Yesterday Caroline Lucas was elected as leader of the Green party in England and Wales. She made her first speech to the party conference as leader yesterday.
Thank you all for this great honour and responsibility.
To become Green Party leader at this time, when we stand together on the verge of so much, is tremendously exciting.
This year, we’ve seen more and more people looking for our leadership – yours and mine – to enable them to make real changes in their lives and in their communities.
Leadership like that shown by the Greens in Norwich, who – at the local elections in May, achieved an historic breakthrough –
— by being the first Green Party to become the official opposition on a city Council.
— by winning more seats than Labour across the entire city, and more votes than any other party for the second year running.
Norwich Greens have firmly established their challenge to Labour at the next General Election –
And it’s now clear that, if anyone can claim this scalp and replace Charles Clarke in Westminster, it’s our newly elected deputy leader, Adrian Ramsay.
Leadership like that shown by all our elected members, up and down the country, who together are delivering real improvements in people’s lives, day in, day out.
Because Norwich is by no means alone. In May’s local elections, Greens made important breakthroughs across the country, in places like Cambridge, and Solihull.
We gained council group status in Liverpool, and more seats in Sheffield, showing that when people elect Green councillors, they like what they get, and they want more.
We showed that Greens can win seats anywhere in the country, in the inner cities as well as in rural areas.
And here in London, Green mayoral candidate Sian Berry won the backing not just of one national newspaper, but of two. Both the Independent and the Observer called for voters to back her in this year’s London election.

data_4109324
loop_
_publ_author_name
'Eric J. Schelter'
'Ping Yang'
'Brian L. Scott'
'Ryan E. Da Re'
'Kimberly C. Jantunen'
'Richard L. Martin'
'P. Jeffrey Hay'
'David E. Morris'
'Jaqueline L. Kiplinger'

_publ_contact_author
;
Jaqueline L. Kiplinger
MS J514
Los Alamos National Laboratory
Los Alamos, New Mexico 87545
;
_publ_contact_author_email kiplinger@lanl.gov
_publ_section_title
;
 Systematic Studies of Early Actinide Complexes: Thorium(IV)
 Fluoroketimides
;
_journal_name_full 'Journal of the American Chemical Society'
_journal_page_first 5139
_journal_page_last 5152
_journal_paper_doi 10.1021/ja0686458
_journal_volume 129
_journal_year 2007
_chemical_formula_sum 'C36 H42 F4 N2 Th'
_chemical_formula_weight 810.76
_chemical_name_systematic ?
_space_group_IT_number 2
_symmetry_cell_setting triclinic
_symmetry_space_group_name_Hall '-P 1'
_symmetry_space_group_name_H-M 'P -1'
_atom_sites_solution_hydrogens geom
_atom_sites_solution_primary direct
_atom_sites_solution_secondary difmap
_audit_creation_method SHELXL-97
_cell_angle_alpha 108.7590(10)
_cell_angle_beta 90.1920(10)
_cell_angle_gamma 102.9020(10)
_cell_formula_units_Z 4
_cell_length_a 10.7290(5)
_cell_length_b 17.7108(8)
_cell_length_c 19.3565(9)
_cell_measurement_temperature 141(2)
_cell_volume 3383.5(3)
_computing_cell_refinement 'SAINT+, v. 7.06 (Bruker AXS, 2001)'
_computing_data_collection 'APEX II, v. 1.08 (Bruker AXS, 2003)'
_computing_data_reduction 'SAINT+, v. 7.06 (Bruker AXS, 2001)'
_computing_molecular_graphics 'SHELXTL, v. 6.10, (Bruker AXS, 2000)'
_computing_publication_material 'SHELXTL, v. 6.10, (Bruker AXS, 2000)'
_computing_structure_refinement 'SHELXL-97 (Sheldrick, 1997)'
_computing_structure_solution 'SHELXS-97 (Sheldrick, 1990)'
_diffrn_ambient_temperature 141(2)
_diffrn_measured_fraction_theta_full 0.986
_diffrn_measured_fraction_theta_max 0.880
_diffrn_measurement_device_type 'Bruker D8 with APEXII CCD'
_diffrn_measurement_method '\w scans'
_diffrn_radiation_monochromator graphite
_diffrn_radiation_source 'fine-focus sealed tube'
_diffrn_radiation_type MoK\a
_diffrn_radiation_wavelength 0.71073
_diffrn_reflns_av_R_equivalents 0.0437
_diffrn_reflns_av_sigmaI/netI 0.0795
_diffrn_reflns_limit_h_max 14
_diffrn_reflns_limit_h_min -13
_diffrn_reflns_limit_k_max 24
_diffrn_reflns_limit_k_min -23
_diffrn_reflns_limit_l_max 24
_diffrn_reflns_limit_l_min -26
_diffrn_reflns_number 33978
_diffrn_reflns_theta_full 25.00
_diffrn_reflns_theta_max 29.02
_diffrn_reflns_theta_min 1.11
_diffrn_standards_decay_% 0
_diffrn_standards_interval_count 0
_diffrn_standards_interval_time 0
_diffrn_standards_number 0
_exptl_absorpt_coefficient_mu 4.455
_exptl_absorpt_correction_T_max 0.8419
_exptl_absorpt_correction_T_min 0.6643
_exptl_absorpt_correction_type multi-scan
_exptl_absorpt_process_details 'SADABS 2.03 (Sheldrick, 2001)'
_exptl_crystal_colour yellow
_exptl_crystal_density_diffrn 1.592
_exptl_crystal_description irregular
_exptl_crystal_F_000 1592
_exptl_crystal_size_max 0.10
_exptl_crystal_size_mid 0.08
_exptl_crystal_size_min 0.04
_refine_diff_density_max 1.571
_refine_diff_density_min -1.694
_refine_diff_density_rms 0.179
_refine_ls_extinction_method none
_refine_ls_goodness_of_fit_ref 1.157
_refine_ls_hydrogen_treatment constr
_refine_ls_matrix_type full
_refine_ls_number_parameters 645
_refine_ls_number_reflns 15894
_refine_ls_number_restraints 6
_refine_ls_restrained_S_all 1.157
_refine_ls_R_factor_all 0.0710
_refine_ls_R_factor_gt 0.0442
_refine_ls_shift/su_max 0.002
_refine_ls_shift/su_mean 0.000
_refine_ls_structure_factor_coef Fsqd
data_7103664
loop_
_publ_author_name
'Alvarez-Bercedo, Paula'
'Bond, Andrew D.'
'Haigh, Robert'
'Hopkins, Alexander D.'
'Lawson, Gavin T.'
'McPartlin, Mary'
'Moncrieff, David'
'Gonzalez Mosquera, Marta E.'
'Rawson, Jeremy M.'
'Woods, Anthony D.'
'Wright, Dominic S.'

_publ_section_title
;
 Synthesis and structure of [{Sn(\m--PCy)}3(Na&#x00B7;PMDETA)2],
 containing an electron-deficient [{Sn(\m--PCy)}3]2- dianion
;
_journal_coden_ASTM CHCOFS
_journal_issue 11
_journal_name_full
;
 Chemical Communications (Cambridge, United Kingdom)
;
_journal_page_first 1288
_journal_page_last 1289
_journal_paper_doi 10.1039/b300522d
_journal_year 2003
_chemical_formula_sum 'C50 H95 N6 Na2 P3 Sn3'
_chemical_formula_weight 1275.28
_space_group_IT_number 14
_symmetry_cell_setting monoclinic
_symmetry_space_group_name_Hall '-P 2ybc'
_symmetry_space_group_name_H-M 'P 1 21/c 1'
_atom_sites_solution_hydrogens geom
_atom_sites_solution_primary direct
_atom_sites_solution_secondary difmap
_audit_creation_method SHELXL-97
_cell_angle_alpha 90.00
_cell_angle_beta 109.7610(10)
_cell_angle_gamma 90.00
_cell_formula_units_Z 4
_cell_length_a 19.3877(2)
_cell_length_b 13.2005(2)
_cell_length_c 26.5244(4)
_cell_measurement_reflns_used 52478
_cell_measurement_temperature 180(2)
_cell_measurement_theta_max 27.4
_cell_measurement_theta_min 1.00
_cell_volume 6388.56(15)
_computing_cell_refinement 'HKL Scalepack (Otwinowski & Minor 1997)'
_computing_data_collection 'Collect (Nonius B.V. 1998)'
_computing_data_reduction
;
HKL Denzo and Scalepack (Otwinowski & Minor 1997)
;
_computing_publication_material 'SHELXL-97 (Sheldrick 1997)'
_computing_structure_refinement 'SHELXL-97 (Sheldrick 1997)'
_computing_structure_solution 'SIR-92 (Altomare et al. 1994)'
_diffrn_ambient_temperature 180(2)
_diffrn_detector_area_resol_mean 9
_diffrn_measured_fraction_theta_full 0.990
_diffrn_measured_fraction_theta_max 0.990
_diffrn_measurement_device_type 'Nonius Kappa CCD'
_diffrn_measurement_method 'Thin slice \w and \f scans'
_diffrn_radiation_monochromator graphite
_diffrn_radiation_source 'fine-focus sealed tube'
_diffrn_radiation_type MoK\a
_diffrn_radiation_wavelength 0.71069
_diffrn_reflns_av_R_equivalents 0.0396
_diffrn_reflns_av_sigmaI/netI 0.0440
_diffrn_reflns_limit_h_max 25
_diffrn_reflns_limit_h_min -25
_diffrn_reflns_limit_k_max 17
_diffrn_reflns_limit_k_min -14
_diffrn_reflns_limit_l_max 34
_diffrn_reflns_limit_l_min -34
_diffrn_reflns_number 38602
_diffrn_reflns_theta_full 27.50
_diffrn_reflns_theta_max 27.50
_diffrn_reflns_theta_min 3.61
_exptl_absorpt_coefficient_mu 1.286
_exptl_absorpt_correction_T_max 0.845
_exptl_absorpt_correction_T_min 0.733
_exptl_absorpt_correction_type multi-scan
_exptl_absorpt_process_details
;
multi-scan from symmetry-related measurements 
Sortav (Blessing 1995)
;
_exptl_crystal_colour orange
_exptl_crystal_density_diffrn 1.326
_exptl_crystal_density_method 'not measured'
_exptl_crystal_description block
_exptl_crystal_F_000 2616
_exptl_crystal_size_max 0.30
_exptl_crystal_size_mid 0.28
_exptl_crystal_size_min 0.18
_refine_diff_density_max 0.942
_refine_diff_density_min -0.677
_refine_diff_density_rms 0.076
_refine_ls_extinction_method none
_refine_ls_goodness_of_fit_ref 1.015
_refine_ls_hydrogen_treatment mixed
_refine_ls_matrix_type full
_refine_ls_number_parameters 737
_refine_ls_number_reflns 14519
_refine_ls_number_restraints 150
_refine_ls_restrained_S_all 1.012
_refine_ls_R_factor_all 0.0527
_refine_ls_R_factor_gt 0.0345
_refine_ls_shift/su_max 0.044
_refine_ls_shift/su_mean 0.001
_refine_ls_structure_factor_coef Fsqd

In a huge squeeze in May, which saw the LibDem vote collapse and the loss of two of their Assembly Members, we succeeded in increasing the Green vote, and retaining our pivotal role in London politics.
Darren Johnson, as deputy chair of the Assembly, and Jenny Jones, are already making life difficult for Boris Johnson – proving that it is the Greens who are now the most effective opposition party in London.
And I know that Darren and Jenny will go on proving it, because they are two of the most inspiring, hardworking Greens I have ever met.
And let me mention one other crucial result in those London elections – finishing ahead of the BNP.
A vital moment for the state of our national politics, at a time when people feel so betrayed by the cosy Westminster village, that the BNP can present themselves as an alternative.
And so we’re not done with them yet.
Everywhere they stand, we’ll stand. Every street they canvas, we’ll canvass too.
And every time they wrap themselves in the Union Jack, we should be there to remind people that, bigotry, violence and racism have no place in this country.
But this is not the only challenge we face in the year to come.
The European Elections will be a vital opportunity to take the Green message to new people, and to return a record number of MEPs.